Most creative reworkings of infrastructural facilities focus on the form, and not the function. This is certainly the case for Spittelau, where Hundertwasser’s zany design is actually just a renovation of an existing incinerator (during which the air-scrubbing system was installed helping to reduce the hazard posed by outgoing exhaust). However, newly-opened projects like Bjarke Ingels Group’s ski-slope-cum-power-plant in Copenhagen point to emerging opportunities for architects and designers to create “energy overlays.” The waste-to-energy facility, called CopenHill, has a small ski run that snakes down its sloping form. The massive structure links a potentially-offensive use (power generation) to new amenities (in addition to the skiing, there is: a rec center, roof bar, climbing wall, and education center) in an attempt to make sustainable infrastructure more palatable, and fun.
Copenhagen has the goal of becoming the world’s first carbon neutral city by 2025, and to that end they’re going at full tilt to install urban wind farms, bike highways, and green roofs. Creative urban design helps to mitigate some of the disruption that comes with new facilities. This sandwiching of ‘good’ and ‘bad’ uses isn’t new. City governments have long sought to make unpalatable facilities more attractive to communities by packing them with community benefits. In New York City, in the late 1960s, West Harlem residents were roiled by plans to build a wastewater treatment plant in their neighborhood. The plant was necessary to keep the city’s raw sewage out of the Hudson River (water pollution became a hot button issue in the late 1960s with the rise of the environmental movement), but, for many, the plant’s siting—in a majority-black neighborhood—smacked of environmental racism. Surrounding communities mobilized and launched a struggle that stretched across three decades. After years of back-and-forth protest and negotiation, a solution was worked out: the plant was opened but significant sums were spent to install state-of-the-art smell mitigating technology, and the 11-hectare structure was topped by a park. Opened in 1993, what is now known as Denny Farrell Riverbank State Park, features a series of synthetic fields, green roofs that support 11-meter-tall trees, and an Olympic-sized swimming pool. In many ways, this stacking of leisure over infrastructure helped to define a new paradigm and set the bar for community benefits to offset noxious infrastructure.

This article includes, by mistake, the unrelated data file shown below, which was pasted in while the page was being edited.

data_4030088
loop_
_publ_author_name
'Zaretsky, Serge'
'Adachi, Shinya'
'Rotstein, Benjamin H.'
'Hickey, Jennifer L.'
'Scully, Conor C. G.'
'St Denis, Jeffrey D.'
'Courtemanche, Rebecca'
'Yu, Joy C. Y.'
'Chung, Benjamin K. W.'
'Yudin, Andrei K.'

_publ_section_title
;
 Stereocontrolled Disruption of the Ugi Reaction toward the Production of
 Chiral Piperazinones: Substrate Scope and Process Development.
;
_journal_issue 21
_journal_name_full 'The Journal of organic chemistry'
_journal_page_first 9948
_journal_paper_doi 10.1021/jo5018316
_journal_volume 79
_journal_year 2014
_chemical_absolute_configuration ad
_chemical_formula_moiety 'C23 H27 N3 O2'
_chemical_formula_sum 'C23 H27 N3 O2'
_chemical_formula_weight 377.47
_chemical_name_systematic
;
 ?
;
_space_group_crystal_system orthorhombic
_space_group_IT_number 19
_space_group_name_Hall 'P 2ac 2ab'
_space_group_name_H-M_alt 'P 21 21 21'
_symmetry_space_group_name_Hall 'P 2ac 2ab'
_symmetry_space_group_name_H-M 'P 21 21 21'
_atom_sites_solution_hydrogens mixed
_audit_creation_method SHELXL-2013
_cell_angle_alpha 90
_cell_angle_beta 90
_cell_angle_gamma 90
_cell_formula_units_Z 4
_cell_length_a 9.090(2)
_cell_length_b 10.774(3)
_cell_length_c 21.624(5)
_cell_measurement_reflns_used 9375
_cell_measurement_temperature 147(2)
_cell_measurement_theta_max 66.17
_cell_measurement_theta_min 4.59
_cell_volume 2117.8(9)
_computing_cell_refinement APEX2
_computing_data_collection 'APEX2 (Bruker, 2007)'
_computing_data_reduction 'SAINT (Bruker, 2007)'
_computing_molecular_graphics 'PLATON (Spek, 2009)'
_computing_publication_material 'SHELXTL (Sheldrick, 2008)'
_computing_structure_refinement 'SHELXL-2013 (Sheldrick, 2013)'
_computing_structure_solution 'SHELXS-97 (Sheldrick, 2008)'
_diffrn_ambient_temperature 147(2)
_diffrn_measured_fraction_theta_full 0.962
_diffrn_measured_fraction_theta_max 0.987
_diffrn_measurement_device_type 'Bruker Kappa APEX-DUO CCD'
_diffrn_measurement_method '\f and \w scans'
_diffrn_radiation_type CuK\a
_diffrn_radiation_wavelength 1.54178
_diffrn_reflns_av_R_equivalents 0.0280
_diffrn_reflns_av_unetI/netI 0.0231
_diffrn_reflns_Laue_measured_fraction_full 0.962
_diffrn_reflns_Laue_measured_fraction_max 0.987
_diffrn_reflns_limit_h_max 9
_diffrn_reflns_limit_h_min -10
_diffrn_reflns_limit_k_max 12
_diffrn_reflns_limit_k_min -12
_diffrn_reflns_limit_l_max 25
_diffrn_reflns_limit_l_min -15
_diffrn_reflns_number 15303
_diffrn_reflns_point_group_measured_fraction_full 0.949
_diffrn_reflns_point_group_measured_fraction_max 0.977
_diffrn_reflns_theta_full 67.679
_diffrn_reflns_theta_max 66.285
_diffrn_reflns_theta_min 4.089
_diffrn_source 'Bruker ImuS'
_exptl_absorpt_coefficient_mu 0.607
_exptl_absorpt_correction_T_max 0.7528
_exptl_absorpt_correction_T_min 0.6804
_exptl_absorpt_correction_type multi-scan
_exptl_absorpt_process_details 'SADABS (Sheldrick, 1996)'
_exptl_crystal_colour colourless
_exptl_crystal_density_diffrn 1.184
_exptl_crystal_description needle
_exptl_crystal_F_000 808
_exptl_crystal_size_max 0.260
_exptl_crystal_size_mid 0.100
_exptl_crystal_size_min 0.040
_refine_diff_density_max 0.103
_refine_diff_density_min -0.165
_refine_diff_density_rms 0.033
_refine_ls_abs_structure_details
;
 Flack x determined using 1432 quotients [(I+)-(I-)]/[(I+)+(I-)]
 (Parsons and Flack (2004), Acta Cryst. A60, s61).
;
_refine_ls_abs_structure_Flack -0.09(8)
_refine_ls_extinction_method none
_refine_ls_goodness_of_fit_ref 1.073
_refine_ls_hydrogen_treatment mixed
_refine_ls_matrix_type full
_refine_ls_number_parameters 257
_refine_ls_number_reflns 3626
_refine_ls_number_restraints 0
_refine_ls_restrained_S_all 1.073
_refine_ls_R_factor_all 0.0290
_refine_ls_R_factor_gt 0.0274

In Stavanger, landscape architecture and the strategic siting of playgrounds has also helped to mitigate some of the drawbacks associated with the city’s largest bridge, the Stavanger Bybru. In the Storhaug neighborhood, the bridge’s footings rise over 25 meters from ground to deck, giving pedestrians below the feeling that they are passing beneath a Star Wars AT-AT Walker. It’s here that city planners have, in recent years, worked to repurpose the vestigial spaces under the bridge as basketball courts, playgrounds, and parks. From this perspective, the span is less ungainly and it becomes a throughline connecting a series of small-scale play spaces.
Infrastructural facilities are not limited to urban spaces; in fact, they are often found in some of our most picturesque areas, where they are frequently concealed at great expense. Even the most protected natural areas are full of constructed elements. National parks are loaded with transportation and sanitation facilities to accommodate guests, and some of our most arresting landscapes—like rivers, lakes, and gorges—double as areas of power generation. As some of these plants have outlived their usefulness they have been repurposed as tourist attractions; the old and more battered the better, as ruins of industrial production play into our romantic desire to see follys sprinkled in the Sylvan wood. On the Lysefjord in Norway, visitors can climb the 4,444 narrow stairs that once served as an access route for the Flørli hydroelectric plant. The dead infrastructure helps fitness enthusiasts to challenge themselves and it facilitates a view of the surrounding fjords that wouldn’t otherwise be possible.